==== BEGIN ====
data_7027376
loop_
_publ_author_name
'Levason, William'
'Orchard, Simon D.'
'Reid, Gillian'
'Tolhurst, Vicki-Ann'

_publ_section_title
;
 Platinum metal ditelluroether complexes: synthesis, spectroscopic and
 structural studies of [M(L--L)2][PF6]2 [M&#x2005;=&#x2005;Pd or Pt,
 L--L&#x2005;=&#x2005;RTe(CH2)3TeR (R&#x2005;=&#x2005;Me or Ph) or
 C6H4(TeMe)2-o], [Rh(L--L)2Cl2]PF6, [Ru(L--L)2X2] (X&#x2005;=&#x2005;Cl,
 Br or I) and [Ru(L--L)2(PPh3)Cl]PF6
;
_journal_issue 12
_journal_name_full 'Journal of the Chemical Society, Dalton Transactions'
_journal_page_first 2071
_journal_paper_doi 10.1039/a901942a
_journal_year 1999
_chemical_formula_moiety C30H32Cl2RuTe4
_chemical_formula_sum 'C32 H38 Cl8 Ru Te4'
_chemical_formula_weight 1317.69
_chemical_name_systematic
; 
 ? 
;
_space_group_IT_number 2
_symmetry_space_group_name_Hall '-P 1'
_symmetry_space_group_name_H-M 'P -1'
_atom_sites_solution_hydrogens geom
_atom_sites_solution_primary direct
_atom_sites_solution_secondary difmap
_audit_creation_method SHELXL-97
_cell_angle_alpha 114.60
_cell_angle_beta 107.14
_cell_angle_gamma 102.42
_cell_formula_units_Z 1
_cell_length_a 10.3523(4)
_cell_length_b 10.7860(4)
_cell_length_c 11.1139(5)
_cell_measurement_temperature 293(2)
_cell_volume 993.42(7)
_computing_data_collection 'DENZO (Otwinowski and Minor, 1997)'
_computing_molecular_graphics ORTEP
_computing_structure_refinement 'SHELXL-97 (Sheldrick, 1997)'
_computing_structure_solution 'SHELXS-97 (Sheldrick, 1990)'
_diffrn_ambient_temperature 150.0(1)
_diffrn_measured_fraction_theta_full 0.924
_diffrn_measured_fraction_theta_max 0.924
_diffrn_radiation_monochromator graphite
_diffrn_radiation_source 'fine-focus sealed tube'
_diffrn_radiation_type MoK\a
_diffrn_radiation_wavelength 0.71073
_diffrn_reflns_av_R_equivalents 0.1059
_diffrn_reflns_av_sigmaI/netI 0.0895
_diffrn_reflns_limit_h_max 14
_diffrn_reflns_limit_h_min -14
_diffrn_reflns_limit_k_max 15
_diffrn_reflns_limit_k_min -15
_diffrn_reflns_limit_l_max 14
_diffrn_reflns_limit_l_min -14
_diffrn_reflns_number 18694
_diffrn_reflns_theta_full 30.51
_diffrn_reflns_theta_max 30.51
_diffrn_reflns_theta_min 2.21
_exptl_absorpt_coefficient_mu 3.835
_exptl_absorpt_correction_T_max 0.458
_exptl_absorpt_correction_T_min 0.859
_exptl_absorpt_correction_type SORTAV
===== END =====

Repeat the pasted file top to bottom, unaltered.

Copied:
data_7027376
loop_
_publ_author_name
'Levason, William'
'Orchard, Simon D.'
'Reid, Gillian'
'Tolhurst, Vicki-Ann'

_publ_section_title
;
 Platinum metal ditelluroether complexes: synthesis, spectroscopic and
 structural studies of [M(L--L)2][PF6]2 [M&#x2005;=&#x2005;Pd or Pt,
 L--L&#x2005;=&#x2005;RTe(CH2)3TeR (R&#x2005;=&#x2005;Me or Ph) or
 C6H4(TeMe)2-o], [Rh(L--L)2Cl2]PF6, [Ru(L--L)2X2] (X&#x2005;=&#x2005;Cl,
 Br or I) and [Ru(L--L)2(PPh3)Cl]PF6
;
_journal_issue 12
_journal_name_full 'Journal of the Chemical Society, Dalton Transactions'
_journal_page_first 2071
_journal_paper_doi 10.1039/a901942a
_journal_year 1999
_chemical_formula_moiety C30H32Cl2RuTe4
_chemical_formula_sum 'C32 H38 Cl8 Ru Te4'
_chemical_formula_weight 1317.69
_chemical_name_systematic
; 
 ? 
;
_space_group_IT_number 2
_symmetry_space_group_name_Hall '-P 1'
_symmetry_space_group_name_H-M 'P -1'
_atom_sites_solution_hydrogens geom
_atom_sites_solution_primary direct
_atom_sites_solution_secondary difmap
_audit_creation_method SHELXL-97
_cell_angle_alpha 114.60
_cell_angle_beta 107.14
_cell_angle_gamma 102.42
_cell_formula_units_Z 1
_cell_length_a 10.3523(4)
_cell_length_b 10.7860(4)
_cell_length_c 11.1139(5)
_cell_measurement_temperature 293(2)
_cell_volume 993.42(7)
_computing_data_collection 'DENZO (Otwinowski and Minor, 1997)'
_computing_molecular_graphics ORTEP
_computing_structure_refinement 'SHELXL-97 (Sheldrick, 1997)'
_computing_structure_solution 'SHELXS-97 (Sheldrick, 1990)'
_diffrn_ambient_temperature 150.0(1)
_diffrn_measured_fraction_theta_full 0.924
_diffrn_measured_fraction_theta_max 0.924
_diffrn_radiation_monochromator graphite
_diffrn_radiation_source 'fine-focus sealed tube'
_diffrn_radiation_type MoK\a
_diffrn_radiation_wavelength 0.71073
_diffrn_reflns_av_R_equivalents 0.1059
_diffrn_reflns_av_sigmaI/netI 0.0895
_diffrn_reflns_limit_h_max 14
_diffrn_reflns_limit_h_min -14
_diffrn_reflns_limit_k_max 15
_diffrn_reflns_limit_k_min -15
_diffrn_reflns_limit_l_max 14
_diffrn_reflns_limit_l_min -14
_diffrn_reflns_number 18694
_diffrn_reflns_theta_full 30.51
_diffrn_reflns_theta_max 30.51
_diffrn_reflns_theta_min 2.21
_exptl_absorpt_coefficient_mu 3.835
_exptl_absorpt_correction_T_max 0.458
_exptl_absorpt_correction_T_min 0.859
_exptl_absorpt_correction_type SORTAV